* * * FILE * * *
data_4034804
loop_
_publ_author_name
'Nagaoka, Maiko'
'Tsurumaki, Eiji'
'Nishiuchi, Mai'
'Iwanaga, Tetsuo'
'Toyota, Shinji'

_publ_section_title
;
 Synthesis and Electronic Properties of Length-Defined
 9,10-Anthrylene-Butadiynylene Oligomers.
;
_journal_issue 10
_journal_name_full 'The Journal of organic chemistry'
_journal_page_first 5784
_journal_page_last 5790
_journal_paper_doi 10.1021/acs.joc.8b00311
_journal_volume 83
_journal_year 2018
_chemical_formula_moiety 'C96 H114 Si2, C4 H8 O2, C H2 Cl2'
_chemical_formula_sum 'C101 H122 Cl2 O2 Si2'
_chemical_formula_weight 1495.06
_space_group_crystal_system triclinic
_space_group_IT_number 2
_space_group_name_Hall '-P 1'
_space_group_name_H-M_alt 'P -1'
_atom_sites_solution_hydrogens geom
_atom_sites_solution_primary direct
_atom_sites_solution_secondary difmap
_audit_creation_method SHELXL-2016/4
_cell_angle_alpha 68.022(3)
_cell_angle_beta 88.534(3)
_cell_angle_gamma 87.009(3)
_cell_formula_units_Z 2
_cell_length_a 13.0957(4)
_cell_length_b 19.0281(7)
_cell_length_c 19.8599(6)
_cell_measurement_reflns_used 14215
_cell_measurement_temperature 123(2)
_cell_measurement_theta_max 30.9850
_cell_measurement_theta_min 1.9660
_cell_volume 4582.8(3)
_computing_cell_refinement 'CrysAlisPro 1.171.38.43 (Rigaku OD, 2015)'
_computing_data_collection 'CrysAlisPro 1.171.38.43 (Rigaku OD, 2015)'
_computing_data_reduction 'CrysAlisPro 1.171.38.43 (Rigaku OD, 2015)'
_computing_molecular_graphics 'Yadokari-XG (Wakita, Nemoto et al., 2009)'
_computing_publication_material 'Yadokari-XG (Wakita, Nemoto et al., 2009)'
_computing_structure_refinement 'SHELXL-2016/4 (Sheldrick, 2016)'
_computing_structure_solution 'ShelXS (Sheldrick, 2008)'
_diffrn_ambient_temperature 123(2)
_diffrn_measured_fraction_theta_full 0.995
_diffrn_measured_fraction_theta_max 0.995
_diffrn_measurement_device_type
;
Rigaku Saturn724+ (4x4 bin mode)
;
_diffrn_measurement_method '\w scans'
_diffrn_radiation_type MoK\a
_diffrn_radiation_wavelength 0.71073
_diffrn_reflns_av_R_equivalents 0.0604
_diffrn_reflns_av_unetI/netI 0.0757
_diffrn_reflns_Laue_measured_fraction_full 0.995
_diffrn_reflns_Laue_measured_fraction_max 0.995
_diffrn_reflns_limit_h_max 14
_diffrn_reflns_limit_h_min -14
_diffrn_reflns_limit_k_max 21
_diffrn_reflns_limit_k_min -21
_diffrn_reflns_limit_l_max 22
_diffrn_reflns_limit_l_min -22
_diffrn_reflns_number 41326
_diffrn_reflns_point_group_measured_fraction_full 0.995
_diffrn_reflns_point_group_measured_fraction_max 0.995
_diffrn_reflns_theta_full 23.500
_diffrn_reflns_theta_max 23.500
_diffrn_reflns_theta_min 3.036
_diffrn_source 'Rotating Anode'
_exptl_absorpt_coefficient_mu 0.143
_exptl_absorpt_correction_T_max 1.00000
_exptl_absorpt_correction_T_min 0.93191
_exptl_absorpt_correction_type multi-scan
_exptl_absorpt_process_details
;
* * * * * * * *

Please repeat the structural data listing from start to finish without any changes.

data_4034804
loop_
_publ_author_name
'Nagaoka, Maiko'
'Tsurumaki, Eiji'
'Nishiuchi, Mai'
'Iwanaga, Tetsuo'
'Toyota, Shinji'

_publ_section_title
;
 Synthesis and Electronic Properties of Length-Defined
 9,10-Anthrylene-Butadiynylene Oligomers.
;
_journal_issue 10
_journal_name_full 'The Journal of organic chemistry'
_journal_page_first 5784
_journal_page_last 5790
_journal_paper_doi 10.1021/acs.joc.8b00311
_journal_volume 83
_journal_year 2018
_chemical_formula_moiety 'C96 H114 Si2, C4 H8 O2, C H2 Cl2'
_chemical_formula_sum 'C101 H122 Cl2 O2 Si2'
_chemical_formula_weight 1495.06
_space_group_crystal_system triclinic
_space_group_IT_number 2
_space_group_name_Hall '-P 1'
_space_group_name_H-M_alt 'P -1'
_atom_sites_solution_hydrogens geom
_atom_sites_solution_primary direct
_atom_sites_solution_secondary difmap
_audit_creation_method SHELXL-2016/4
_cell_angle_alpha 68.022(3)
_cell_angle_beta 88.534(3)
_cell_angle_gamma 87.009(3)
_cell_formula_units_Z 2
_cell_length_a 13.0957(4)
_cell_length_b 19.0281(7)
_cell_length_c 19.8599(6)
_cell_measurement_reflns_used 14215
_cell_measurement_temperature 123(2)
_cell_measurement_theta_max 30.9850
_cell_measurement_theta_min 1.9660
_cell_volume 4582.8(3)
_computing_cell_refinement 'CrysAlisPro 1.171.38.43 (Rigaku OD, 2015)'
_computing_data_collection 'CrysAlisPro 1.171.38.43 (Rigaku OD, 2015)'
_computing_data_reduction 'CrysAlisPro 1.171.38.43 (Rigaku OD, 2015)'
_computing_molecular_graphics 'Yadokari-XG (Wakita, Nemoto et al., 2009)'
_computing_publication_material 'Yadokari-XG (Wakita, Nemoto et al., 2009)'
_computing_structure_refinement 'SHELXL-2016/4 (Sheldrick, 2016)'
_computing_structure_solution 'ShelXS (Sheldrick, 2008)'
_diffrn_ambient_temperature 123(2)
_diffrn_measured_fraction_theta_full 0.995
_diffrn_measured_fraction_theta_max 0.995
_diffrn_measurement_device_type
;
Rigaku Saturn724+ (4x4 bin mode)
;
_diffrn_measurement_method '\w scans'
_diffrn_radiation_type MoK\a
_diffrn_radiation_wavelength 0.71073
_diffrn_reflns_av_R_equivalents 0.0604
_diffrn_reflns_av_unetI/netI 0.0757
_diffrn_reflns_Laue_measured_fraction_full 0.995
_diffrn_reflns_Laue_measured_fraction_max 0.995
_diffrn_reflns_limit_h_max 14
_diffrn_reflns_limit_h_min -14
_diffrn_reflns_limit_k_max 21
_diffrn_reflns_limit_k_min -21
_diffrn_reflns_limit_l_max 22
_diffrn_reflns_limit_l_min -22
_diffrn_reflns_number 41326
_diffrn_reflns_point_group_measured_fraction_full 0.995
_diffrn_reflns_point_group_measured_fraction_max 0.995
_diffrn_reflns_theta_full 23.500
_diffrn_reflns_theta_max 23.500
_diffrn_reflns_theta_min 3.036
_diffrn_source 'Rotating Anode'
_exptl_absorpt_coefficient_mu 0.143
_exptl_absorpt_correction_T_max 1.00000
_exptl_absorpt_correction_T_min 0.93191
_exptl_absorpt_correction_type multi-scan
_exptl_absorpt_process_details
;